Millennials’ Choice

Alex Mootafian

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Untitled 3On Tuesday, November 8th, 2016, people around the country will head to the polling booths to cast their vote for the next President of the United States of America — but we’re getting ahead of ourselves, that’s over 200 days away. Before all that starts, we have to
narrow the field to one nominee for each major party. That’s what the Primaries are for. And with millions of young millennials now being of voting age, we will have a larger say than ever before in who we want to campaign in the general election.

So, who’s capturing the imagination of young Democrats? Well, that’s a pretty easy one. “Bernie Sanders,” says Cam Weagle, a Junior. “He seems the most rational candidate, and a speaker for young people,” he added. Weagle is hardly alone. Iowa’s February 1st caucus, the first in the nation, showed 84% of 18 – 29 year olds backing Sanders, according to a New York Times entrance poll. This was echoed by a CNN exit poll from the February 9th New Hampshire Primary, with 83% behind Sanders.

Sander’s surge among young people isn’t just a fluke. “He’s speaking to young peoples’ level, saying ‘we can do better’,” explained American Government teacher Mr. Krieger. He’s touching upon the issues that matter most to millennials: “The price of college tuition,… minimum wage, and the entire system of [public] education,” Weagle said.

Free public college tuition is a centerpiece of Sanders’s campaign. “I’m a student myself, so education is hugely important to me,” Weagle explained. “College is much too expensive for the average person to afford.” The plan really resonates with young Americans who are facing more than $50,000 in debt for a college degree, which may in part explain why Sanders is so popular with millennials.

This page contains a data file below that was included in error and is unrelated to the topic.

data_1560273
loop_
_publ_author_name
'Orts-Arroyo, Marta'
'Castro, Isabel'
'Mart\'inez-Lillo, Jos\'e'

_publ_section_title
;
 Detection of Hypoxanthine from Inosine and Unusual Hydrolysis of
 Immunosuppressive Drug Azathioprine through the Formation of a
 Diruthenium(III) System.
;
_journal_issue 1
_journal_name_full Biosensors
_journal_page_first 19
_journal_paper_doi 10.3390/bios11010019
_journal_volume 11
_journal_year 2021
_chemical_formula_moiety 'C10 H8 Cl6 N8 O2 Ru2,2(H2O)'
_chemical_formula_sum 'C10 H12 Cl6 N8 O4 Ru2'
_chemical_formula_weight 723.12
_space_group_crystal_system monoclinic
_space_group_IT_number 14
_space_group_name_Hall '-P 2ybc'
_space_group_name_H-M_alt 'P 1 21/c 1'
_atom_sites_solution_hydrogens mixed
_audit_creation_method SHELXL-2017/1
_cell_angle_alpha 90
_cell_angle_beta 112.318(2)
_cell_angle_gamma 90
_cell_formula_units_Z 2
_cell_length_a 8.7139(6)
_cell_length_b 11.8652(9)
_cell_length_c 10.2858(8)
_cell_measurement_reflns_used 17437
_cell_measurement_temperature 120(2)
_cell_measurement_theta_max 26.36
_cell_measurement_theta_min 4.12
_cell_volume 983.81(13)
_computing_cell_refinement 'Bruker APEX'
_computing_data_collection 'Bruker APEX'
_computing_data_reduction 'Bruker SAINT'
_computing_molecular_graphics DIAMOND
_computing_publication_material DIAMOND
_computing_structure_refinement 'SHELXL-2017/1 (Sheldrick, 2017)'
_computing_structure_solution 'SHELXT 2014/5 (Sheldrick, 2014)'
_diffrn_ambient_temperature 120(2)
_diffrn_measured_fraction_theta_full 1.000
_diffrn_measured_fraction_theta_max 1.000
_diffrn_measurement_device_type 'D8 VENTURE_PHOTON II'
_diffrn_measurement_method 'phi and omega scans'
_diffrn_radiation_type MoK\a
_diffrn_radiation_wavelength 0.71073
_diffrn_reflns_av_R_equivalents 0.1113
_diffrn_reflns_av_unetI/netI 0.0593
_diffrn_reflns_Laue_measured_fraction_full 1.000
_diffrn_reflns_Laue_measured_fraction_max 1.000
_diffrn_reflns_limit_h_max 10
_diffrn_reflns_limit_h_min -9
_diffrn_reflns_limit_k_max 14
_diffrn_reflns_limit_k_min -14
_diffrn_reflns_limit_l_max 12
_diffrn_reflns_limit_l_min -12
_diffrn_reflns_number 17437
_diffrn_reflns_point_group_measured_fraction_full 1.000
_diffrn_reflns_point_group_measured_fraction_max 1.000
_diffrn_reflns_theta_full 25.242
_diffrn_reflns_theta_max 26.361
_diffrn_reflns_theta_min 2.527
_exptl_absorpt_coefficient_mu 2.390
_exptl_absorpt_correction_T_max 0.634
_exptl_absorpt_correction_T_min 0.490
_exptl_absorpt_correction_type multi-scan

Young Republicans are a little more split, but one candidate does shine a little more than the rest when it comes to youth support: Donald Trump. “He has no political experience and doesn’t follow the status quo in ‘The Establishment’,” said Adam Calnan, a sophomore. “Trump is a solo man. There is no Super PACs he has accepted because he can fund himself.”

Trump has tapped into a voter base of young people whose most important issues include immigration, taxes, and terrorism/foreign policy. He points out a lot of glaring issues with these systems that a lot of people care about: “His message reaches the populist field — that we need change. And that he’s the one to make that change,” explained Mr. Krieger.

To a lot of people, Trump’s rhetoric seems extreme and unfiltered — but for some, that’s part of the allure. 63% of adult surveyed nationally by Fairleigh Dickinson University believed political correctness is a big problem in the United States. Calnan explained that he spoke his mind, that “there [are] no people manipulating what he says behind stage.”

The Presidential primaries have been shocking and unexpected on both sides of the isle this year, with both Bernie Sanders and Donald Trump denying expectations and exploding with new, youth support. Millennials will have a louder voice than ever before on the national stage, and this is our year to make ourselves heard.

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